sustainability

Guest post: Is your product eco enough? Nike’s free ‘Making’ app will tell you



Guest contributor LSN Global retail editor ALISON BISHOP reports on how Nike’s ‘Making’ app puts sustainable design front of mind for fashion and sportswear creatives…

Ever the innovator, Nike is building on its sustainable product design credentials by sharing its in-house Materials Sustainability Index for anyone to learn from and use – in the form of its new Making app. After collaborating with students at London College of Fashion’s Centre for Sustainable Fashion, the new app helps designers and product creators make more informed decisions about the environmental impacts of the materials they choose. It works by ranking textiles and other materials used for product design based on four environmental concern areas: water, chemistry, energy and waste. For example who knew that the manufacture of silk uses 50% less water than cotton?

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“It’s the start of a conversation,” Lee Holman, Nike’s vice-president of global apparel design told me. “Innovation is in Nike’s DNA, and sustainability is an integral part of Nike’s design process. We’ve created the Making app to empower any designer around the world to make better materials choices in the early stages of the design process. Ultimately everyone wants to create products that are better for the planet, and we want to be able to facilitate that idea.”

It’s quite a statement from the sports giant, especially considering it’s not a selling tool and it’s not connected directly to any Nike product. It’s just for the good of the planet. We call it ‘Brandstanding’ at LS:N Global. Sustainability is the new battleground for brands that want to resonate with disillusioned Millennial consumers (25-35 years old) and brands with cast iron credentials will win the vote. Now I might even design myself a version of Nike’s Flyknit trainers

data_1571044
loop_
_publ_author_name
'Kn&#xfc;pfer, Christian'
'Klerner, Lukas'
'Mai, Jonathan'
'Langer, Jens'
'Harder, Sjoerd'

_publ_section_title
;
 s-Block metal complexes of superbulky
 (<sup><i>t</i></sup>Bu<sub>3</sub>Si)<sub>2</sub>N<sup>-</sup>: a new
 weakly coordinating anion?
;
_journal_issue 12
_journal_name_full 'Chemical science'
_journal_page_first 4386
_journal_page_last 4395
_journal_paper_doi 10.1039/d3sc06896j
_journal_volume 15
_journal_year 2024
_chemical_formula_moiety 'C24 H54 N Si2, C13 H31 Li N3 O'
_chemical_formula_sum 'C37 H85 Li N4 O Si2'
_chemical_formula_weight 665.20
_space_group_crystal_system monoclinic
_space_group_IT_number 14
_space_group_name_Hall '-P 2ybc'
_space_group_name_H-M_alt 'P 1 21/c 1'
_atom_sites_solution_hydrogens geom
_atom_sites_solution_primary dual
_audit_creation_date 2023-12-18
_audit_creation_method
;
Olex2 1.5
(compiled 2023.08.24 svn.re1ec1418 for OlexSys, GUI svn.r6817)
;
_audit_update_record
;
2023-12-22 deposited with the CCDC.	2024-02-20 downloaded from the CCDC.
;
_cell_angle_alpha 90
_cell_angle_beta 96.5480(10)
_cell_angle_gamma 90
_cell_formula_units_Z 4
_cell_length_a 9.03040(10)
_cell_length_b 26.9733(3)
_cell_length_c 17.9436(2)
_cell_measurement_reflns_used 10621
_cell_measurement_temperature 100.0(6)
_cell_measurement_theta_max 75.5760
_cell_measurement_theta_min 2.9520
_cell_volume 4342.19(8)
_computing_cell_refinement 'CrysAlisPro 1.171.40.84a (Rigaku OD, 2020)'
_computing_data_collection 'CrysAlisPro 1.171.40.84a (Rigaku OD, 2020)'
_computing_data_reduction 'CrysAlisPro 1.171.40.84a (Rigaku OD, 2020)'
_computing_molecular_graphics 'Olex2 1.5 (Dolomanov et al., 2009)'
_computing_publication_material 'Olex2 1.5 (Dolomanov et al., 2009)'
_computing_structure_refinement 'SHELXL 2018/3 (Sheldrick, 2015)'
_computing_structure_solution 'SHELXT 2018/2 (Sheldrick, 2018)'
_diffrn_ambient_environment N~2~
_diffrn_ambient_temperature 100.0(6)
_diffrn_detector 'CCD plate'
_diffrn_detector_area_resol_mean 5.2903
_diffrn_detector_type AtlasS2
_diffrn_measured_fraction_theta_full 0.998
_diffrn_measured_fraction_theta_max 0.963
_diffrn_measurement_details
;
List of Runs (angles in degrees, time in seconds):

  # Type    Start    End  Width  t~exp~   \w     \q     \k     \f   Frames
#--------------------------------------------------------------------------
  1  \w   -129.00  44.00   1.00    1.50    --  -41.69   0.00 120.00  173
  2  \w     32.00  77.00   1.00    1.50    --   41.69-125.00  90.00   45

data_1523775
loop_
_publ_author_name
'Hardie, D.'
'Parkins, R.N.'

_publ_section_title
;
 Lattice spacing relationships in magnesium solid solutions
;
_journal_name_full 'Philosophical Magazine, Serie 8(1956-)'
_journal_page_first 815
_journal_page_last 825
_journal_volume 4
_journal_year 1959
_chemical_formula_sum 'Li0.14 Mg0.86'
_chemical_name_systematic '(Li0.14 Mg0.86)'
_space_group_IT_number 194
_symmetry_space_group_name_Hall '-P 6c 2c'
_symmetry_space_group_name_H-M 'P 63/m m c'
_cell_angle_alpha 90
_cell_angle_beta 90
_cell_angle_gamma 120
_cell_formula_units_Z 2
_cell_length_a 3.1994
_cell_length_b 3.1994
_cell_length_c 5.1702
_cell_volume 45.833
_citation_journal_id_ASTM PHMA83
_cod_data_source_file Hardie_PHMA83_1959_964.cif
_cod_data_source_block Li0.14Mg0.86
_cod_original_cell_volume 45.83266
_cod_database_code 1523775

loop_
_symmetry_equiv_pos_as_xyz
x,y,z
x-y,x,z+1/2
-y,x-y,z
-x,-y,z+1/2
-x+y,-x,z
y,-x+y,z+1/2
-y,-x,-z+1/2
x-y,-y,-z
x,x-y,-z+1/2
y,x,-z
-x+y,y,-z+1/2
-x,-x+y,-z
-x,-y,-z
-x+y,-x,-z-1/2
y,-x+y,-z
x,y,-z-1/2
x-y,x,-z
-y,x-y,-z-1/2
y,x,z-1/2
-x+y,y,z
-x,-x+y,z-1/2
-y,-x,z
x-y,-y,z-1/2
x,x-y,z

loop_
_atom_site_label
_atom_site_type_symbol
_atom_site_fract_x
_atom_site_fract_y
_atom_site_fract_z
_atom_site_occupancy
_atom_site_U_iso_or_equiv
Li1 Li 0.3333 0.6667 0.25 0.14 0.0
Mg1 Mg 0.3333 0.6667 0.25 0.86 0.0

Get ready for Chinti And Parker Meets Patternity



1 Chinti and Parker meets Patternity - £420

Breaking news: those fabulous Chinti And Parker initial sweaters are now in the sale at half price on Net-a-Porter-com. I have the N one and can’t recommend it highly enough. In other Chinti And Parker news, there’s a great AW13 collab getting ready to drop in a couple of weeks with Patternity. The Chinti And Parker Meets Patternity collection comprises ethically-produced  jersey separates, plus knit pants, dresses and sweaters in C & P’s signature cashmeres and Patternity’s geometric graphics. (more…)



AW13 trend report: Mich Dulce’s banana-fibre hats



How cheery are Mich Dulce’s new millinery pics from her AW13 look book? I spotted these darling hats on her stand at London Fashion Week in February, where Michelle told me about about the sustainable methods they’re made from. (They’re handmade from traditional Filipino T’nalak fabric, handwoven by women who Michelle trains as part of a social enterprise scheme.) (more…)



Dark and lovely



I’m not a great fan of faded denim. Given the choice, I prefer my jeans stiff, dark and densely pigmented. And as traditional faux-fading processes are found to be harmful to their makers and the environment, fashion is finally catching up with me.

One of the suggestions Levi’s makes is to wash jeans less, using only cold water. Funnily enough, this is something I’ve done for years. Using only a tiny bit of detergent, I soak jeans in a bucket of water then rinse, roll in a towel and dry flat. But mostly I try to avoid washing them at all, which is obviously much easier if they’re dark to start with (yeah, it helps if you’re a bit of a scruff).

As it happens, my favourite inky-hued jeans are back online at Netaporter.com. I have these Levi’s Made & Crafted chino jeans already in indigo and khaki but will be buying another pair of the indigo as I wear mine a lot. If you want a dark wash jean that’s versatile enough to wear all year round (day to night, dressed up or down, yada yada) then I’d thoroughly recommend these…

Buy Levi’s Made & Crafted jeans at Netaporter.com